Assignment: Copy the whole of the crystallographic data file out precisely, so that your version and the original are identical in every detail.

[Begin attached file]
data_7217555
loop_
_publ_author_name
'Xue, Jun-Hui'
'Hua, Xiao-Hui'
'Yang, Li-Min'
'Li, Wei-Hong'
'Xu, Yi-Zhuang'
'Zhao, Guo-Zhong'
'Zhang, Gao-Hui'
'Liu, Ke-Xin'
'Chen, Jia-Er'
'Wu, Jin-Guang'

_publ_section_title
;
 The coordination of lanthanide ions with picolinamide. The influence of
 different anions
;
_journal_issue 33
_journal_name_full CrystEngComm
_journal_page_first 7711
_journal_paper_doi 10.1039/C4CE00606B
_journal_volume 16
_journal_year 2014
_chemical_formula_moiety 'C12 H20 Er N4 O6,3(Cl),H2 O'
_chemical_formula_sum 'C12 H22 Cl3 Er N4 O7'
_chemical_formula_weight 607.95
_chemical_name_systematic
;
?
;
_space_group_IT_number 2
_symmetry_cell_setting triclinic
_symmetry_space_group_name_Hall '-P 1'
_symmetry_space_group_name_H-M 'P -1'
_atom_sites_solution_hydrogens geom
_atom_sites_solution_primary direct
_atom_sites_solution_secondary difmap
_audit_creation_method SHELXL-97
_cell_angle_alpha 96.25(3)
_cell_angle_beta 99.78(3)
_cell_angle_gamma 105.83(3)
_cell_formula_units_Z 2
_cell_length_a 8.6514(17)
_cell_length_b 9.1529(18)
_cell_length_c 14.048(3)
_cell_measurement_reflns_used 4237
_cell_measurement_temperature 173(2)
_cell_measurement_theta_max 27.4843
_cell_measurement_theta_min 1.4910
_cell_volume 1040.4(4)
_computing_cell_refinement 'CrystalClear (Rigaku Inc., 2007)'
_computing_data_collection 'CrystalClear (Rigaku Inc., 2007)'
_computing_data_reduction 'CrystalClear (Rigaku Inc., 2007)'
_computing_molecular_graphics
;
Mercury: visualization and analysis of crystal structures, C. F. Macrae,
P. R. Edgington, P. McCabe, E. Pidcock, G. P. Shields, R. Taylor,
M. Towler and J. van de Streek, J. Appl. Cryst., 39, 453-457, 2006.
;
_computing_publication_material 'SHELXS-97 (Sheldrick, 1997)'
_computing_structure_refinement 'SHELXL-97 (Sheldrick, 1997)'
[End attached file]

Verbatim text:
data_7217555
loop_
_publ_author_name
'Xue, Jun-Hui'
'Hua, Xiao-Hui'
'Yang, Li-Min'
'Li, Wei-Hong'
'Xu, Yi-Zhuang'
'Zhao, Guo-Zhong'
'Zhang, Gao-Hui'
'Liu, Ke-Xin'
'Chen, Jia-Er'
'Wu, Jin-Guang'

_publ_section_title
;
 The coordination of lanthanide ions with picolinamide. The influence of
 different anions
;
_journal_issue 33
_journal_name_full CrystEngComm
_journal_page_first 7711
_journal_paper_doi 10.1039/C4CE00606B
_journal_volume 16
_journal_year 2014
_chemical_formula_moiety 'C12 H20 Er N4 O6,3(Cl),H2 O'
_chemical_formula_sum 'C12 H22 Cl3 Er N4 O7'
_chemical_formula_weight 607.95
_chemical_name_systematic
;
?
;
_space_group_IT_number 2
_symmetry_cell_setting triclinic
_symmetry_space_group_name_Hall '-P 1'
_symmetry_space_group_name_H-M 'P -1'
_atom_sites_solution_hydrogens geom
_atom_sites_solution_primary direct
_atom_sites_solution_secondary difmap
_audit_creation_method SHELXL-97
_cell_angle_alpha 96.25(3)
_cell_angle_beta 99.78(3)
_cell_angle_gamma 105.83(3)
_cell_formula_units_Z 2
_cell_length_a 8.6514(17)
_cell_length_b 9.1529(18)
_cell_length_c 14.048(3)
_cell_measurement_reflns_used 4237
_cell_measurement_temperature 173(2)
_cell_measurement_theta_max 27.4843
_cell_measurement_theta_min 1.4910
_cell_volume 1040.4(4)
_computing_cell_refinement 'CrystalClear (Rigaku Inc., 2007)'
_computing_data_collection 'CrystalClear (Rigaku Inc., 2007)'
_computing_data_reduction 'CrystalClear (Rigaku Inc., 2007)'
_computing_molecular_graphics
;
Mercury: visualization and analysis of crystal structures, C. F. Macrae,
P. R. Edgington, P. McCabe, E. Pidcock, G. P. Shields, R. Taylor,
M. Towler and J. van de Streek, J. Appl. Cryst., 39, 453-457, 2006.
;
_computing_publication_material 'SHELXS-97 (Sheldrick, 1997)'
_computing_structure_refinement 'SHELXL-97 (Sheldrick, 1997)'